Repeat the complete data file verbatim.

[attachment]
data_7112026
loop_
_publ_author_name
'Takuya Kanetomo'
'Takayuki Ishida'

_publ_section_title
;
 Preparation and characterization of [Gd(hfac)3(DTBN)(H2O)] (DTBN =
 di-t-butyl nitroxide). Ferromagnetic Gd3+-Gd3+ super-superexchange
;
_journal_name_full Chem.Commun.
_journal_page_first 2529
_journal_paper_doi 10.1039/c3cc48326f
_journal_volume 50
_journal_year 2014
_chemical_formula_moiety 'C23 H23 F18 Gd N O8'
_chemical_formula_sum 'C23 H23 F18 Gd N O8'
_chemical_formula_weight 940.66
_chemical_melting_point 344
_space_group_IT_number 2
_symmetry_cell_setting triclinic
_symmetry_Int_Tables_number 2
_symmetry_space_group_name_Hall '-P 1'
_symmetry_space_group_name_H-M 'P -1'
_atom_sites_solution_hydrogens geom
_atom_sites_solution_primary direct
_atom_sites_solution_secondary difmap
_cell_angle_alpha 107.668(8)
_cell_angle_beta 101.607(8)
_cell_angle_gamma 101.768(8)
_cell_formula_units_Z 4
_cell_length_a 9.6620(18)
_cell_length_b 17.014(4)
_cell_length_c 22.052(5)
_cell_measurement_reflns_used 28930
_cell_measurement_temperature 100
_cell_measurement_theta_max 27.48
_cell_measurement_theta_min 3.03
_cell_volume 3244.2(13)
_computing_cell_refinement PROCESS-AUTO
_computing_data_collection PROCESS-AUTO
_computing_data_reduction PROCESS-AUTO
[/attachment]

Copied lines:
data_7112026
loop_
_publ_author_name
'Takuya Kanetomo'
'Takayuki Ishida'

_publ_section_title
;
 Preparation and characterization of [Gd(hfac)3(DTBN)(H2O)] (DTBN =
 di-t-butyl nitroxide). Ferromagnetic Gd3+-Gd3+ super-superexchange
;
_journal_name_full Chem.Commun.
_journal_page_first 2529
_journal_paper_doi 10.1039/c3cc48326f
_journal_volume 50
_journal_year 2014
_chemical_formula_moiety 'C23 H23 F18 Gd N O8'
_chemical_formula_sum 'C23 H23 F18 Gd N O8'
_chemical_formula_weight 940.66
_chemical_melting_point 344
_space_group_IT_number 2
_symmetry_cell_setting triclinic
_symmetry_Int_Tables_number 2
_symmetry_space_group_name_Hall '-P 1'
_symmetry_space_group_name_H-M 'P -1'
_atom_sites_solution_hydrogens geom
_atom_sites_solution_primary direct
_atom_sites_solution_secondary difmap
_cell_angle_alpha 107.668(8)
_cell_angle_beta 101.607(8)
_cell_angle_gamma 101.768(8)
_cell_formula_units_Z 4
_cell_length_a 9.6620(18)
_cell_length_b 17.014(4)
_cell_length_c 22.052(5)
_cell_measurement_reflns_used 28930
_cell_measurement_temperature 100
_cell_measurement_theta_max 27.48
_cell_measurement_theta_min 3.03
_cell_volume 3244.2(13)
_computing_cell_refinement PROCESS-AUTO
_computing_data_collection PROCESS-AUTO
_computing_data_reduction PROCESS-AUTO